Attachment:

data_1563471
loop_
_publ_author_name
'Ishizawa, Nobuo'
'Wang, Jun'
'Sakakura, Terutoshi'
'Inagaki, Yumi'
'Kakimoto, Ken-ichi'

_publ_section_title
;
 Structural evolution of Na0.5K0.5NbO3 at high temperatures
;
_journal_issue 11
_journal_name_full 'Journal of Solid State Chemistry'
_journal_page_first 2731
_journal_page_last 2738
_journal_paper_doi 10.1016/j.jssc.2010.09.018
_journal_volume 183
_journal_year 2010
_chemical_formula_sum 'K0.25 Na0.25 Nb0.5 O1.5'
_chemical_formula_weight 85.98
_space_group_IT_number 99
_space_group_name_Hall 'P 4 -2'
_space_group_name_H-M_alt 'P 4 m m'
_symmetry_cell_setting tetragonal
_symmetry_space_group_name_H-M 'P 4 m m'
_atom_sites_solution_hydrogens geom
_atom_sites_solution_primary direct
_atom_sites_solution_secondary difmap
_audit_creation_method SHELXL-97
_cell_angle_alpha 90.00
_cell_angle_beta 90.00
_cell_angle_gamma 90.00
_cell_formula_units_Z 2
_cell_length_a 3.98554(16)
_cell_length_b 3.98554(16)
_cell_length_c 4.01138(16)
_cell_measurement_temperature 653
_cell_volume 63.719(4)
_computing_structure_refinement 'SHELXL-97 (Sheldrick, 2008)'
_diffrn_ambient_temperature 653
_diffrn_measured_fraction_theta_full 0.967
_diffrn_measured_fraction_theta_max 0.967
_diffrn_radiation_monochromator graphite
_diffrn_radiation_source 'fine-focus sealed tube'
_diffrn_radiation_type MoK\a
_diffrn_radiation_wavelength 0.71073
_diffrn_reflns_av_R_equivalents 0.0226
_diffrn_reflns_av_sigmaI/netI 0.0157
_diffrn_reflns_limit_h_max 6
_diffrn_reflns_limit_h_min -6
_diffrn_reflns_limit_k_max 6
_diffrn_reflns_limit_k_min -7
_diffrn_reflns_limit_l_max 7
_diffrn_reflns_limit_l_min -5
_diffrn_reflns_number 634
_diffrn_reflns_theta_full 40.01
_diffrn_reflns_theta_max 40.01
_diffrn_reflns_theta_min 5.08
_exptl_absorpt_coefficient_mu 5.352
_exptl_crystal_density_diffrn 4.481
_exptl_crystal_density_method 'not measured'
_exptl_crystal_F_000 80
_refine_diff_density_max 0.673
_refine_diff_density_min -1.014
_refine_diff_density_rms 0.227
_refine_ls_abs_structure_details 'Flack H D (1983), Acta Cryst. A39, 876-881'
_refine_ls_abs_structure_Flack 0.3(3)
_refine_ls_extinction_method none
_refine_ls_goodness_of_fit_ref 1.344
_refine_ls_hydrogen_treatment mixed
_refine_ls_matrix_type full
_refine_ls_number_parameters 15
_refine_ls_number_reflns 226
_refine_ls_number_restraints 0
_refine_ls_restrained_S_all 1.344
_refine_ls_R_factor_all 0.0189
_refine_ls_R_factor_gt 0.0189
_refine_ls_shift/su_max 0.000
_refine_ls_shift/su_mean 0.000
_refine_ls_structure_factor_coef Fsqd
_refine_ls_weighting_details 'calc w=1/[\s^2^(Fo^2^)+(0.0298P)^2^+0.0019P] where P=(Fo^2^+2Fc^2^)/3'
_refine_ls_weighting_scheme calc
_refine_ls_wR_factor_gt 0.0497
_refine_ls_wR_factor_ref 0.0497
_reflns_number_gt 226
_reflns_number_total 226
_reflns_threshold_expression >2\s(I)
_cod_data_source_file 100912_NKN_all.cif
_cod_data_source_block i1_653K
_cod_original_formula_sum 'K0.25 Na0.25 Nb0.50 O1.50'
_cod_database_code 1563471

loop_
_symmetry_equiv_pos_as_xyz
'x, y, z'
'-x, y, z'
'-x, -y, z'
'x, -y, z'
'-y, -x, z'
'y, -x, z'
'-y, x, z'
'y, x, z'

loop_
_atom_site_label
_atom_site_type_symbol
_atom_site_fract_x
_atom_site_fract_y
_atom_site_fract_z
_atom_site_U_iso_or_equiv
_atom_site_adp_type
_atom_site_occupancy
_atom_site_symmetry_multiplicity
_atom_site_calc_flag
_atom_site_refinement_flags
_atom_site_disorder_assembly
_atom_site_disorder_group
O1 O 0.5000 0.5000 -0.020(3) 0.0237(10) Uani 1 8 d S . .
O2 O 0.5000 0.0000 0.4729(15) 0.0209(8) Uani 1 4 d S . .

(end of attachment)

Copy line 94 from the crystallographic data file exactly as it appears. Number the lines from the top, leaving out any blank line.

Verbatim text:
_symmetry_equiv_pos_as_xyz